This past September, the City of Orange lost one of its most colorful and long-standing members, Renée Mascolo. Renée was a fixture of Old Towne Orange, owning and operating Renée Jewelers for more than 40 years. She was the eighth owner of the 100+-year-old jewelry store, which she willed to her longtime friend and business partner, Perry Pace. “She was a really neat person,” says Pace. “Her dad was a conductor at the Metropolitan Opera in New York, where he married her mother. Her mom wanted to be in the movie business, so they moved to California in the 1920s, where Renée was born at the City of Angels Hospital. However, Renée’s mother then became ill and passed away, so her father put her into the Villa Cabrini Academy (a private Catholic school for girls in Burbank.)” When she became an adult, Renée and her father opened music and dance studios in L.A. where they performed together and taught students. During her life as a musician and dance instructor, she had a brush with fame. “Renée taught ballroom dancing and singing,” Pace says. “When the Twist came out, she went to Vegas, hooked up with Sammy Davis Jr., and she danced with him on stage in Vegas, Reno and Tahoe.” After touring with Sammy Davis Jr., Renée continued visiting Vegas over the years, enjoying frequent visits throughout her life. “Anytime she had a chance, Vegas came up,” says Nate Wisely, a personal friend. “Perry Pace ran the store when she was gone. He has done the store’s jewelry and creative work for more than 40 years.” Renée maintained her love of music and dance throughout her life, bringing it to her volunteer time. “Renée was very active in the local Elk’s club,” says Wisely. “She was in charge of entertainment and events, and organized several evenings of dinner entertainment, and dances. She was also really involved in the civic development of Orange. She loved her little city of Orange.” After her time on the live entertainment circuit, Renée returned to Orange and became a professional jeweler, where she attracted the attention of her second husband. “She was married to a guy named Gary who lived down the street from my brother here in Orange,” Pace says. “Gary was on dialysis and knew he didn’t have long, so he bought the jewelry store for Renée.” Gary had a golfing buddy named Hank Mascolo, another longtime fixture in Old Towne Orange. After Gary’s passing, Hank checked in on Renée frequently, and after a time, the two became an item. “Hank was my barber,” Wisely says. “He cut hair on the circle for 60 years or so, and they became the downtown romance of the area.” Eventually, Renée and Hank got married in the backyard of their home in Orange, surrounded by all of their friends. They both continued running their businesses well into their later years. Hank passed away 11 years ago, and Renée remained an active member of the community and business until three years ago. “Renée enjoyed talking to people and running the store,” says Wisely. “But she had macular degeneration in her eyes. When she couldn’t hear well or see the tickets, she decided to retire.” Since Renée’s passing, the store has continued running under her name. “I told Renée not to worry,” Pace says. “She wanted me to keep the store running, so I will for a while. The store has been here for more than a hundred years. I’ve been doing jewelry work for 51 years this Christmas, and I like what I do.” Renée Jewelers 138 North Glassell St. / 714-538-1956 Renee-Jewelers.edan.io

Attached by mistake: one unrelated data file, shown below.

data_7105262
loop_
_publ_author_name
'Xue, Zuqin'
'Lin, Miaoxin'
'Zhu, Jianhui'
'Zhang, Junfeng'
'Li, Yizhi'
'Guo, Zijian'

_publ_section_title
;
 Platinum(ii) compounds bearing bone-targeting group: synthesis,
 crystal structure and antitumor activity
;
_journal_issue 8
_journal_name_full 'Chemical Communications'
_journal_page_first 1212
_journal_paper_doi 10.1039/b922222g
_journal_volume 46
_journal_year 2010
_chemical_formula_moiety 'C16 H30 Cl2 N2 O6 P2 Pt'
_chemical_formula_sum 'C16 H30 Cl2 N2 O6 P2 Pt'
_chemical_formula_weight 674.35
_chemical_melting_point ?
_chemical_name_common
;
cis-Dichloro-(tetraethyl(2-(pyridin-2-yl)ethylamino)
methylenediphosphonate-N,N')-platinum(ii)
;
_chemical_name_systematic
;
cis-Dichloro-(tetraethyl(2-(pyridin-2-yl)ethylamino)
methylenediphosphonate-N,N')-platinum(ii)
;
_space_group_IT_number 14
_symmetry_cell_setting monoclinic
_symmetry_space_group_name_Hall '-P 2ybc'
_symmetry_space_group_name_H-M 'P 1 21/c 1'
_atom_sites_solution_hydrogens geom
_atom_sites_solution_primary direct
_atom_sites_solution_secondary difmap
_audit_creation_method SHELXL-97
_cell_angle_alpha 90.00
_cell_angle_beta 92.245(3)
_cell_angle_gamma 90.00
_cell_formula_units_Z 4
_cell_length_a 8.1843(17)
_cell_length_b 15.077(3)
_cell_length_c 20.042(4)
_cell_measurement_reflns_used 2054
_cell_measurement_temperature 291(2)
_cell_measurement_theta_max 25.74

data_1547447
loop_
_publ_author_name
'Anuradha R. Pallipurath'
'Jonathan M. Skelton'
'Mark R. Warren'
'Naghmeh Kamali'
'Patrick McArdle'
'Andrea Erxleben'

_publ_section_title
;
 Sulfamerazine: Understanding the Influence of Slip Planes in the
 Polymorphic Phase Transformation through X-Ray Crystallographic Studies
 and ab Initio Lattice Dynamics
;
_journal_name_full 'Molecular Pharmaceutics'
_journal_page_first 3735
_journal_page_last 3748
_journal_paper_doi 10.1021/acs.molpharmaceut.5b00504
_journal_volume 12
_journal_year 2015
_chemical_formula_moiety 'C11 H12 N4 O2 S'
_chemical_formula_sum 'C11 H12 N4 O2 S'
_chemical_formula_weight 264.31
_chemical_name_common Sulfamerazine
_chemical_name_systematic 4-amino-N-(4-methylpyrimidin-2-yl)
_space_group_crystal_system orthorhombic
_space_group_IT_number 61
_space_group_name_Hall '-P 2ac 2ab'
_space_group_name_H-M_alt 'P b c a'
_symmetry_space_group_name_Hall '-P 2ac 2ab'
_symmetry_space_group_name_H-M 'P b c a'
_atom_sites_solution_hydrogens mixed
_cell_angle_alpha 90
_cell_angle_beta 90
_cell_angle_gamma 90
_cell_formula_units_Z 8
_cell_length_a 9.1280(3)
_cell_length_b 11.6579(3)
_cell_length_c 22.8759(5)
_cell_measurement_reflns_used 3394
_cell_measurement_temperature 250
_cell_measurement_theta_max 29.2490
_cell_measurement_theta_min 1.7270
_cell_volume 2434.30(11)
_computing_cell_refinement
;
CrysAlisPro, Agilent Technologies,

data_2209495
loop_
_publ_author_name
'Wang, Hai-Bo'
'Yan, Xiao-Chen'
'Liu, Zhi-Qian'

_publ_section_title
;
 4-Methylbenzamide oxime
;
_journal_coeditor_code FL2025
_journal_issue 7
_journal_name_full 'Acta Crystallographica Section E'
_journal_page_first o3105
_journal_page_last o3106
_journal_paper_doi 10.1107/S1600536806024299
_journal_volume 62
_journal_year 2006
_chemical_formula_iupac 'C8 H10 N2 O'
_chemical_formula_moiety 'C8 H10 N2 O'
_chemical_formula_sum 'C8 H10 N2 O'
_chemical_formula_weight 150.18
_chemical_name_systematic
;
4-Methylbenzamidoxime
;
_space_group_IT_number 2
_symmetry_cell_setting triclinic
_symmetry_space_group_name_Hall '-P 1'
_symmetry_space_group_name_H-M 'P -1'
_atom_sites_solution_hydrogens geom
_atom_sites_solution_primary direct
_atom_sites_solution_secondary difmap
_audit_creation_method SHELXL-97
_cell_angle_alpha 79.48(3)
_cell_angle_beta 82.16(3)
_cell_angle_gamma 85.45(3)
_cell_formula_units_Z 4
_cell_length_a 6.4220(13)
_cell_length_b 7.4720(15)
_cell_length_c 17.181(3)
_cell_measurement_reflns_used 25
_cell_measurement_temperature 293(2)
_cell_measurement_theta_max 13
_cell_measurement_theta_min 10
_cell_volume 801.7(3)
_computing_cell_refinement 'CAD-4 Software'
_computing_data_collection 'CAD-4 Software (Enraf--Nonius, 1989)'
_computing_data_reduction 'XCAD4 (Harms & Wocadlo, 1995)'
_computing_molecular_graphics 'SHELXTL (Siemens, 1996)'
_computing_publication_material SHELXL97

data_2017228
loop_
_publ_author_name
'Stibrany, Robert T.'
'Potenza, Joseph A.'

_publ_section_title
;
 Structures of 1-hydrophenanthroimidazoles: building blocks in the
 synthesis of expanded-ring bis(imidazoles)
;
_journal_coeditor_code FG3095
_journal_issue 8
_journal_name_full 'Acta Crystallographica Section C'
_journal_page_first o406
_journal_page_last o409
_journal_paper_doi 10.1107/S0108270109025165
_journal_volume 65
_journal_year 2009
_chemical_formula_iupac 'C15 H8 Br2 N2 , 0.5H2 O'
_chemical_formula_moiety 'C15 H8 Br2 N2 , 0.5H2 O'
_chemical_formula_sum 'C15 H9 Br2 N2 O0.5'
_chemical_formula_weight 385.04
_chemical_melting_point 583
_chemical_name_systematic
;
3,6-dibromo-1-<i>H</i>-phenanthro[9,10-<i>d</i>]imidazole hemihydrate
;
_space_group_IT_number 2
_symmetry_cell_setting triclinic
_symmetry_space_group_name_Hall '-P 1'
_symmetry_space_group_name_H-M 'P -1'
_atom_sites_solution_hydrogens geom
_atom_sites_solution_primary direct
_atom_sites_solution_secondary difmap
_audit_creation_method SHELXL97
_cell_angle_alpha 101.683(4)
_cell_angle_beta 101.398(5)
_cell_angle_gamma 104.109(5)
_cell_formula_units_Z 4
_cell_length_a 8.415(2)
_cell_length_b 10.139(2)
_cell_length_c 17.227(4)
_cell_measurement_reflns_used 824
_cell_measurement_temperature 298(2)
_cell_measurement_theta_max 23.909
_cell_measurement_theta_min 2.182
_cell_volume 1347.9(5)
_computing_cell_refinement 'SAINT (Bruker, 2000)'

Created for Someone You Love CONT. FROM PAGE 21